Day #14 in 22 Days

June 13 – Day 14

Mary Peters was the Boys Supervisor at Residential School.  Mary was interviewed by Anglican Video in 1994 in White Rock, BC. Listen to what she has to say.


By: The Rev. Dr. Eileen Scully
For: Mary Peters

Merciful God, we have just heard Mary Peters speak with tenderness, joy, and love about the dear children who were in her care in residential school. Hers are words of pride and joy that could be spoken by any teacher, looking back on years of service.

We offer you thanks and praise for the warm connections that were made between Mary and her students, evidenced by the letters written to her once they had gone home and on with their new lives in their communities.

We offer you thanks and praise for the many young women who answered the call to service in the harsh conditions of the residential schools, often themselves leaving family and comfort for the unknown, compelled by a desire to serve in the best way that they could.

We offer you thanks and praise for those, like Mary, could be a “mamma”, a beacon of warmth, care, and comfort, within a system that we know was brutal, violent, and of an evil orientation.

We thank you for the illumination that you have brought to these years of systemic sin and hurt, to these years of individual and collective abuse, to these years whose legacy continues violence and abuse into today’s generations.

Today, when our own instincts and desires to do good take hold of us…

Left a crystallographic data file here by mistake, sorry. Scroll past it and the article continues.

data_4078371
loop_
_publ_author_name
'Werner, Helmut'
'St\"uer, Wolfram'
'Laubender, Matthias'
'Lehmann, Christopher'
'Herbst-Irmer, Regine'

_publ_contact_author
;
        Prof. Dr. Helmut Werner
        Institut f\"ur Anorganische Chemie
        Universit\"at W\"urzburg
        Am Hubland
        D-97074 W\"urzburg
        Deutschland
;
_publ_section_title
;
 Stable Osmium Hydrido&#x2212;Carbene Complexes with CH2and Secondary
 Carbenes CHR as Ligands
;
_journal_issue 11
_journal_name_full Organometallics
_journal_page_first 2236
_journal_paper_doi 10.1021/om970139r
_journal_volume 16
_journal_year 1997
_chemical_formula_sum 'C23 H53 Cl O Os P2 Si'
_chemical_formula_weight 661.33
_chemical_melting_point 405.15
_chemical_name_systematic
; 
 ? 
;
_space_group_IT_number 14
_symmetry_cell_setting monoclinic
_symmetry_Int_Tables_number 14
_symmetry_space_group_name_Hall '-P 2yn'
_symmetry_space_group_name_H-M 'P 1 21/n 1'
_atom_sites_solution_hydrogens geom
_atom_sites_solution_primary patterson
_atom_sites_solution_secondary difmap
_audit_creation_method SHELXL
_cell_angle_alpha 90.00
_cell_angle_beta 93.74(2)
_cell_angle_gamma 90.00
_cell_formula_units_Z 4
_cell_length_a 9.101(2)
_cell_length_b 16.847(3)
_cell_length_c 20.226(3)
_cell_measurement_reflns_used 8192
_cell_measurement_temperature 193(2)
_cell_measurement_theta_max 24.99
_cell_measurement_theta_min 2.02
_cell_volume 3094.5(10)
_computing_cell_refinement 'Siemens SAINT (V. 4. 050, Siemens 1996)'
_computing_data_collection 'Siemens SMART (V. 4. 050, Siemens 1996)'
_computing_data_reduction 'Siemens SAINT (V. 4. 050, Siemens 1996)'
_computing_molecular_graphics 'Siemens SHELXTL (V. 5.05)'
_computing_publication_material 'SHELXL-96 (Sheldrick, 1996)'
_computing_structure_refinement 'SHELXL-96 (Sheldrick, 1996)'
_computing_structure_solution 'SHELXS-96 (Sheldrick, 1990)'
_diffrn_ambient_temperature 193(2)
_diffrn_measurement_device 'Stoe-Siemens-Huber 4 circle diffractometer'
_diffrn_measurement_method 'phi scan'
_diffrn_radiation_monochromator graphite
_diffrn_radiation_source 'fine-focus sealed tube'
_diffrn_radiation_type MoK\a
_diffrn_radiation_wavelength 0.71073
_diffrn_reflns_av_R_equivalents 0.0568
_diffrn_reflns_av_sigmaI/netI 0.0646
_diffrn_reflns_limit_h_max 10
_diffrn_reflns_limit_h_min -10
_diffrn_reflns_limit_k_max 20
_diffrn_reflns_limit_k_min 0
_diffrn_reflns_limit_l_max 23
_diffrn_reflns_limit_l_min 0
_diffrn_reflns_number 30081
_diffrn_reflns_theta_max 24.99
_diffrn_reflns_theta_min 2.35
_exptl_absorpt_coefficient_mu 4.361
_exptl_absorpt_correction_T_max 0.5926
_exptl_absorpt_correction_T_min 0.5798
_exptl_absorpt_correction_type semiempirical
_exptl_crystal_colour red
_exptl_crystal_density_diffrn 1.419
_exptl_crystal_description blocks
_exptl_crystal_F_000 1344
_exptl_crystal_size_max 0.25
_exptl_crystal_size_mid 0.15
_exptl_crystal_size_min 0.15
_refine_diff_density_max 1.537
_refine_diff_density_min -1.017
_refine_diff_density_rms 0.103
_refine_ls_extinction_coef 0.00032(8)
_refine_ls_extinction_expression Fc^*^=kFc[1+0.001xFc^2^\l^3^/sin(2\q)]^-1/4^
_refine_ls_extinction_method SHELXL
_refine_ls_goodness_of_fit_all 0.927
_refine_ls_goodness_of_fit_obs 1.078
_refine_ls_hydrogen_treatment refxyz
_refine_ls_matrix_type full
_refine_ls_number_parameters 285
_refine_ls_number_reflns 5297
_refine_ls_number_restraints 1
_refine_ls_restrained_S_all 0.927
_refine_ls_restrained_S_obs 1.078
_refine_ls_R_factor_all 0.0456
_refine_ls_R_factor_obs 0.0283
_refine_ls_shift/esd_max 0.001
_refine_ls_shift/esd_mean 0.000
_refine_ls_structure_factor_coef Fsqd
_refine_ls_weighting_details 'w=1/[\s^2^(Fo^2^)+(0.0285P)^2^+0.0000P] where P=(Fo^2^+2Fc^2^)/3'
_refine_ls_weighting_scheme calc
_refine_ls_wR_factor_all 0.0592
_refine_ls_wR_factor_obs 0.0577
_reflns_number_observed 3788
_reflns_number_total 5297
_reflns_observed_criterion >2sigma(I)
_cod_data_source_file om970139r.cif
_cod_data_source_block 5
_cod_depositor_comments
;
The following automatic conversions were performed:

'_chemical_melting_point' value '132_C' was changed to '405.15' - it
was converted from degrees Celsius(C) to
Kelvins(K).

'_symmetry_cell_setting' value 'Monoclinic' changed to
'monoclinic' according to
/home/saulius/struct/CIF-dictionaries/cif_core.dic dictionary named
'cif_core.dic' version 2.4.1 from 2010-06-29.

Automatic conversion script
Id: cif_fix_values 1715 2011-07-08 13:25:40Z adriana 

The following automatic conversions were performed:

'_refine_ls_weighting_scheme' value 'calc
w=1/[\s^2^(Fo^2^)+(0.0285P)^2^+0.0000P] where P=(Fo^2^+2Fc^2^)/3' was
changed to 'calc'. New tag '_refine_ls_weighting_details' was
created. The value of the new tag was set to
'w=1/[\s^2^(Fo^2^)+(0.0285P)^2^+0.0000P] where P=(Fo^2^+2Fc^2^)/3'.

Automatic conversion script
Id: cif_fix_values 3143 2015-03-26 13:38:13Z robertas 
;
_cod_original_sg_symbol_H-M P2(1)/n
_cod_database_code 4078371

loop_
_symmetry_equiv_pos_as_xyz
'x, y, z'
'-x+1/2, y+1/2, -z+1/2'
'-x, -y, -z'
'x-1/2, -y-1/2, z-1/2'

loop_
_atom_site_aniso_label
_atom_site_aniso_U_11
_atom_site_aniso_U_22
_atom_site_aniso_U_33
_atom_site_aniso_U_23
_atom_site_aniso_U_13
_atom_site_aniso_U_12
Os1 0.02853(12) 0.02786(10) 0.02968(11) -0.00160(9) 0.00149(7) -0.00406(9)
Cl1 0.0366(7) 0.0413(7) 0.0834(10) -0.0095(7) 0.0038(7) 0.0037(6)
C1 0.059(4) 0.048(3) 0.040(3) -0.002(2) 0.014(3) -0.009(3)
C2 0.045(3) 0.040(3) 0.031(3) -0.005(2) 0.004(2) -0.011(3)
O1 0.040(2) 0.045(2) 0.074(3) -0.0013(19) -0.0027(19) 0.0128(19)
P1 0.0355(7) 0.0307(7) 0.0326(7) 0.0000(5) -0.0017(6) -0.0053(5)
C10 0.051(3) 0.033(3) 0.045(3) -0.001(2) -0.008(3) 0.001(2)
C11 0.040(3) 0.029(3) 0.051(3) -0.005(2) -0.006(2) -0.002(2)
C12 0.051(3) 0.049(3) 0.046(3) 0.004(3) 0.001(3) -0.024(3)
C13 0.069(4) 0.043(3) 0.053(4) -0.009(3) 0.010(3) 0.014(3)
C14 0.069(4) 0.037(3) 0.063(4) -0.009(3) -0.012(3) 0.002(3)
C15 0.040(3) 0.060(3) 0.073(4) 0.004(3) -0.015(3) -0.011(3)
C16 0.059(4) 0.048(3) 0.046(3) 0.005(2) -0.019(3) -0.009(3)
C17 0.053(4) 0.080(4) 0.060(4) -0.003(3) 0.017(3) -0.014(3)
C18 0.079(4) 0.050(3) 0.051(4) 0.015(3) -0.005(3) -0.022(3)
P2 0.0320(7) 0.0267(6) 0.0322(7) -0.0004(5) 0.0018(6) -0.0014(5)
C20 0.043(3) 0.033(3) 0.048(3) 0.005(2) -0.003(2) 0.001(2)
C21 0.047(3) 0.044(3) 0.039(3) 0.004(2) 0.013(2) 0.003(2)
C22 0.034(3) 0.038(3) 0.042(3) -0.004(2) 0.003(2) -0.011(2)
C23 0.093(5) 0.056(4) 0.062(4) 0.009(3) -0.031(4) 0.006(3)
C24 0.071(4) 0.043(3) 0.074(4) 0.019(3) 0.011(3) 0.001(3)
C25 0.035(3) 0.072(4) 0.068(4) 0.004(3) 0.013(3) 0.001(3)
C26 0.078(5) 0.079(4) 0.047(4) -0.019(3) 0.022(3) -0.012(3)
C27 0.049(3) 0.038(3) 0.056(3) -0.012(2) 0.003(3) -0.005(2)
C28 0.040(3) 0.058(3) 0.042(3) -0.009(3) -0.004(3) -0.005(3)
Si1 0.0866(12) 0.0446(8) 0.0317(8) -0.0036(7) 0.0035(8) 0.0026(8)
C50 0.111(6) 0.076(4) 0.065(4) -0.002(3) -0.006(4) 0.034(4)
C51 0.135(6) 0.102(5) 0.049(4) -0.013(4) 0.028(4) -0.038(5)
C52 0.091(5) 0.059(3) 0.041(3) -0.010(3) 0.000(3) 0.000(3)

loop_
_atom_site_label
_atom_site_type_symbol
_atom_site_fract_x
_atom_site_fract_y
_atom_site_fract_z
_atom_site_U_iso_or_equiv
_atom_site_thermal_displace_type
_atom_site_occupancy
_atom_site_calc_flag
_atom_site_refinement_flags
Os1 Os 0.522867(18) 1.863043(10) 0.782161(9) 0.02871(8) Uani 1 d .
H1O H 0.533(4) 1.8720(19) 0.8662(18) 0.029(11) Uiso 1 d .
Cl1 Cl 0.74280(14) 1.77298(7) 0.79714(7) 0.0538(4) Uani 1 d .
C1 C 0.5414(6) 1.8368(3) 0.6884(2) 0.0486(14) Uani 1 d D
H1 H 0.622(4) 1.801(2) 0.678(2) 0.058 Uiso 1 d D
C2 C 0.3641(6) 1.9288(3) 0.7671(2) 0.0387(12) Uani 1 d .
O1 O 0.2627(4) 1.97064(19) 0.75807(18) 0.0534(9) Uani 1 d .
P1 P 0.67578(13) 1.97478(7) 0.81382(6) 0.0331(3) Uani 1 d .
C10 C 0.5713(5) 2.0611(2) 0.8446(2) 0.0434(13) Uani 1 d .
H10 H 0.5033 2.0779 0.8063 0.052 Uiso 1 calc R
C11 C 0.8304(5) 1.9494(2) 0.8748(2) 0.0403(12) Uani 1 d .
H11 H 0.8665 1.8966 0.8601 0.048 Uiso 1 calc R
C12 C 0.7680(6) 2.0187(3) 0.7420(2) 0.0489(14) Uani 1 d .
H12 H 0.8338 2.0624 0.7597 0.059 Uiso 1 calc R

• Challenge us to deep discernment;
  • Quicken our minds to neglect naivete in the ‘good’ we are invited to do through various humanitarian organizations who call on us today;
  • Enlighten us with rigorous analysis of the context of those we are trying to help;
  • Surround us with the power of your Holy Spirit to challenge the values and long term implications of those existing institutions into which our care and service are invited.

Today, as we are enlightened about the systemic evil on the grand scale, from the Doctrine of Discovery, through the Indian Act system, to the Residential Schools System, let us not forget those who gave of their lives in humble service to teach to serve, and especially to offer warmth, care and love to children who were ripped from their families. May we who carry anger and sadness, remorse and grief about the residential schools system look beyond the bleak horizon of that legacy, and learn something from the stories of those who simply cared, who loved, whose relationships with the incarcerated children carried on even past the schools.

Let us remember those who cared, who served, who loved, for they are our brothers and sisters in Christ, they are your children, and they, too, were caught up in systemic abuse.

The Rev. Dr. Eileen Scully is the director of Faith, Worship, and Ministry for the Anglican Church of Canada.


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